My first couple of weeks were focused on prototyping different models and obtaining feedback. I went through several variations of Bilevel Partitions, Icicle Trees, and whatever this thing is before finally settling on a Sunburst Diagram.
Sunburst Diagrams use concentric rings with divided arcs to show groups/categories with each layer denoting hierarchy. Digging further, I found a variation on the diagram called a Sequence Sunburst by Kerry Rodden in D3 which became a solid base to make the coverage map.
After getting it to correctly convert/process a sample JSON dump of the coverage data, I started polishing the model and creating a standalone ReactJS component. There were several issues that came up during this time that slowed down progress including:
Not all the issues listed ended up being resolved, but I hope to solve them in the near future as I continue to work on Coverage Map component as a whole.
While web monitoring and archiving are a large part of EDGI’s focus, the organization also hosts several DataRescue events around the country with the goal of identifying and preserving different datasets. I always imagined it as a hackathon for archiving data.
Anyway, noticing that there was no effective way to view past events, I created a map projection of the United States highlighting interactive points across the country with DataRescue events. It was also directly integrated with the EDGI Airtable so the map updates live as new events come up. Working on the model came with it’s fair share of obstacles as well including:
While some of these issues were left unresolved, I will continue to work on them and refine the chloropleth map in the near future.
Working with an open-source organization like EDGI and creating visualizations really widened my understanding of what made good software, good. If I were to summarize my entire experience at EDGI in one sentence: I learned how to make better tools.
When I initially started prototyping different models, the first thing I realized was that Mike Bostock is a genius; and D3js exemplified his philosophy on creating tools. D3’s API was unique because of the way that it compartmentalized big functions into much smaller ones. For example, instead creating a color scale using a single function, D3 first had me create the scale and then give it a range of color values. In more mundane terms, it was the difference between giving me a hammer and giving me the pieces to assemble my own hammer. While initially it would make sense to simply just give me the hammer, compartmentalizing each peice allowed users to change the tool to fit their own needs in creative ways.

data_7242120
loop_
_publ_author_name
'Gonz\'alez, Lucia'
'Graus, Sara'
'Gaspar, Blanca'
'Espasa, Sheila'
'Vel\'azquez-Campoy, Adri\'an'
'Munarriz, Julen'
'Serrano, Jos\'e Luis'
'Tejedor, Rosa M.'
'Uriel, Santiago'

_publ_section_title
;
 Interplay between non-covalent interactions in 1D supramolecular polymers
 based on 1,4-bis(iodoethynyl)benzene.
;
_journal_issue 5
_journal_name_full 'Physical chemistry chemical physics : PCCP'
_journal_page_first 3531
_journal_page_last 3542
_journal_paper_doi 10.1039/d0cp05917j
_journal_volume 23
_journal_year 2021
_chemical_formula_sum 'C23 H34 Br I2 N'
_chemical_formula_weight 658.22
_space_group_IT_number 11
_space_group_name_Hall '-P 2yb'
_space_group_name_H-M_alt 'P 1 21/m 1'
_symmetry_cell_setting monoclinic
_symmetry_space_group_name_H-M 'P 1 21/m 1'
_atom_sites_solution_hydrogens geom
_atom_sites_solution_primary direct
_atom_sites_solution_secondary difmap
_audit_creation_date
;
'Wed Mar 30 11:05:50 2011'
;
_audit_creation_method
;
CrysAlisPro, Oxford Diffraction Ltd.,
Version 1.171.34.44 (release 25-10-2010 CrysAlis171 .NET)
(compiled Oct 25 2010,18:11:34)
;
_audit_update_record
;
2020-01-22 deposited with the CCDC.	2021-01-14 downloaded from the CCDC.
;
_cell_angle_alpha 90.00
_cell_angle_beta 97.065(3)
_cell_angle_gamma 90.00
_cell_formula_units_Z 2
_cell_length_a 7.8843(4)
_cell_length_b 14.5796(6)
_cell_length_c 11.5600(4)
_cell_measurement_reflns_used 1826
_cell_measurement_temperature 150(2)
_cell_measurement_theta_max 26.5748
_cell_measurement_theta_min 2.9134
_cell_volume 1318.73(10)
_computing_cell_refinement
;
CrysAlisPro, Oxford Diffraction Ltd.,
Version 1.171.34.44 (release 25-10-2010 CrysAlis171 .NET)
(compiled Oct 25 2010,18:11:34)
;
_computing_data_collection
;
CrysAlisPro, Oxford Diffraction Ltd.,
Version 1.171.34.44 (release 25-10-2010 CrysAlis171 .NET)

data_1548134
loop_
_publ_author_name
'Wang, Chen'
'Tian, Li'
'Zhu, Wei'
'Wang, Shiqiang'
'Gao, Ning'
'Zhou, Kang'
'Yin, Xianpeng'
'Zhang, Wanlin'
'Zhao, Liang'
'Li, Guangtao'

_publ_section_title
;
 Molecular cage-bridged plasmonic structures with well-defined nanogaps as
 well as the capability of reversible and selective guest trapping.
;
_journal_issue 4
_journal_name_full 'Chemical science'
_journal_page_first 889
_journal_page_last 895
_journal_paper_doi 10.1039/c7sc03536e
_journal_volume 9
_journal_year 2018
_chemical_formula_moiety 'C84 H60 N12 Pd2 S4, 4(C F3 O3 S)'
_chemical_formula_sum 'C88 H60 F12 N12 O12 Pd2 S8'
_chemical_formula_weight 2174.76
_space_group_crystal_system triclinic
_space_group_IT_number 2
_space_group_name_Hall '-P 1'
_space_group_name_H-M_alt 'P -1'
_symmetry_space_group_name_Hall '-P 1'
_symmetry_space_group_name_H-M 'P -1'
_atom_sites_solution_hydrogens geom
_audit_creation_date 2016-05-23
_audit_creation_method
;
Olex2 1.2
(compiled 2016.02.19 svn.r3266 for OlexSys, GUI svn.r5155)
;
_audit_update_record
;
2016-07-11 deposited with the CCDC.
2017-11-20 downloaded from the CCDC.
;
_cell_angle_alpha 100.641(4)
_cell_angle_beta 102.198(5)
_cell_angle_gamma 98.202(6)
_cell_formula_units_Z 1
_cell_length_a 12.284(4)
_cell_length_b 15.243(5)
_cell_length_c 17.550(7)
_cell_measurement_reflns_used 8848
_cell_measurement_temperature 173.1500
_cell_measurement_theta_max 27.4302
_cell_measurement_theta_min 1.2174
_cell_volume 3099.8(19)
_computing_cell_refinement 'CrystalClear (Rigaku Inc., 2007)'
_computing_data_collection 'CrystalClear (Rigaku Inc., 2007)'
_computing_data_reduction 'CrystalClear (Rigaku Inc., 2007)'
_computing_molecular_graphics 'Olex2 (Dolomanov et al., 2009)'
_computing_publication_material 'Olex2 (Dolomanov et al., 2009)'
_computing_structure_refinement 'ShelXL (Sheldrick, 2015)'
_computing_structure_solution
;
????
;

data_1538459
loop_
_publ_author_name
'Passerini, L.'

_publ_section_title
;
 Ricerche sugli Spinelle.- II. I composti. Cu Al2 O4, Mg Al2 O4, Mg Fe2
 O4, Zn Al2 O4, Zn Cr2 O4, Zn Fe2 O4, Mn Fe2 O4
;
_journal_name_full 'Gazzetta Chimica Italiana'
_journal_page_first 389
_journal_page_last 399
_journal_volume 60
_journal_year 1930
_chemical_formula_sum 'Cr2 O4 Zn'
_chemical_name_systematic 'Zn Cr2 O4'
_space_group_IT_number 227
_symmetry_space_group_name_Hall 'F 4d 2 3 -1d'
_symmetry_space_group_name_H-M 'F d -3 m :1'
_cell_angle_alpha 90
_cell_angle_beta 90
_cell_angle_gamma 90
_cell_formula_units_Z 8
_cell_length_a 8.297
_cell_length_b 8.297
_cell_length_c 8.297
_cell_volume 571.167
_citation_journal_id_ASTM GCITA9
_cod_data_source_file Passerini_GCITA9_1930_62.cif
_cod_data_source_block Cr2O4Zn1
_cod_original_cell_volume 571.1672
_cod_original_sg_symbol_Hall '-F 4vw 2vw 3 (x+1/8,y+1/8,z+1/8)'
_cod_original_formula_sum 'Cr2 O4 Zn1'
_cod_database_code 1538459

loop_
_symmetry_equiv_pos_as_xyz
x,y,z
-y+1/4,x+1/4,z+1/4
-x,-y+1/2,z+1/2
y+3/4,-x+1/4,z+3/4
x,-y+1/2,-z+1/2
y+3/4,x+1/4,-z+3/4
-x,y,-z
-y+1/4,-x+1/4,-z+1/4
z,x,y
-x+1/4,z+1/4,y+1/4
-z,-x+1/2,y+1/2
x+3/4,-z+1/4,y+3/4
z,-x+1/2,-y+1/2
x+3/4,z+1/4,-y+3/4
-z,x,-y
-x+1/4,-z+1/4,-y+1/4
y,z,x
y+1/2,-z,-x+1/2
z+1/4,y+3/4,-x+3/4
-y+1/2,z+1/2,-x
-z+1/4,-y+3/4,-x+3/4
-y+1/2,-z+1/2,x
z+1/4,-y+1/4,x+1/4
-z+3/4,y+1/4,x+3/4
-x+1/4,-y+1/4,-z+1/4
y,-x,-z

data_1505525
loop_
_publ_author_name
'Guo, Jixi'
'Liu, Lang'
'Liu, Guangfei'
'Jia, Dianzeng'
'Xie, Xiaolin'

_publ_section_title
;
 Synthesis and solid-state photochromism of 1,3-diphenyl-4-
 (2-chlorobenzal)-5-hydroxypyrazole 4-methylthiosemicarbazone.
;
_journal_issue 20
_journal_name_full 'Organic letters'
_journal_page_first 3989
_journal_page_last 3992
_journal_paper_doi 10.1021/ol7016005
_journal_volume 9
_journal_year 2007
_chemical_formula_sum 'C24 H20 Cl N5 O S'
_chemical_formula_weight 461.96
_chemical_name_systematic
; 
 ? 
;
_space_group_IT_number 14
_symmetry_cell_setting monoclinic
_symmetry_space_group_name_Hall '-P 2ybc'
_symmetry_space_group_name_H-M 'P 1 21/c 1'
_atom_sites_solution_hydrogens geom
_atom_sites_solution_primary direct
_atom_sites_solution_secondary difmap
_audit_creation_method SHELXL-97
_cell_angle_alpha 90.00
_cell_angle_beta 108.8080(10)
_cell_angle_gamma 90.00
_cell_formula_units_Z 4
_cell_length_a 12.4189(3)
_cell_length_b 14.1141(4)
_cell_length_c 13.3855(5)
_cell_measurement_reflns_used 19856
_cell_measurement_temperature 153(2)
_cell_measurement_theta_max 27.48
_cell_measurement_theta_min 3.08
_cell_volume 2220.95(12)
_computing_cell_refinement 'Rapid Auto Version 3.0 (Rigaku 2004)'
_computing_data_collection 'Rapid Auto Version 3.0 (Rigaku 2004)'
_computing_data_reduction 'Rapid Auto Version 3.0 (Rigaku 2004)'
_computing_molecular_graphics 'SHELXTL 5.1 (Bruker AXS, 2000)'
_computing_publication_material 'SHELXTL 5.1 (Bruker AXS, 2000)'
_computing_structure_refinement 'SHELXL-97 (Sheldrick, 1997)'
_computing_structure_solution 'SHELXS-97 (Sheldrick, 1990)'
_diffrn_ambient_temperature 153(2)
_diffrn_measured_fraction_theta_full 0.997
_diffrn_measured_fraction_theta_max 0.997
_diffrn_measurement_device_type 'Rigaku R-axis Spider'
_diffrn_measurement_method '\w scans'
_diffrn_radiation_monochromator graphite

Working with the library, creating models, and getting feedback from the wider EDGI community taught me a lot about how my initial assumptions on design choices were often misguided and that user feedback was key to refining the tools that I created. It was often the case that people from different backgrounds would have different experiences using the same model.
I also learned a lot about map projections and the issues that come with adapting vector points to a 2D surface, the geometry of the RGB color model and how it isn’t always the most intuitive or perceptually relevant model, and how long I could go staring at some source code before realizing that I was loading the wrong library… But that’s probably a blog post for another day.
Working with EDGI over the summer was awesome not only because of the people I met, but the new concepts I had learned. My mentors were a great resource to go to if I had any questions and definitely made me feel more welcome. I’m certainly not done refining the tools I built and I plan on staying at EDGI and continuing to work on them and other cool stuff in the near future!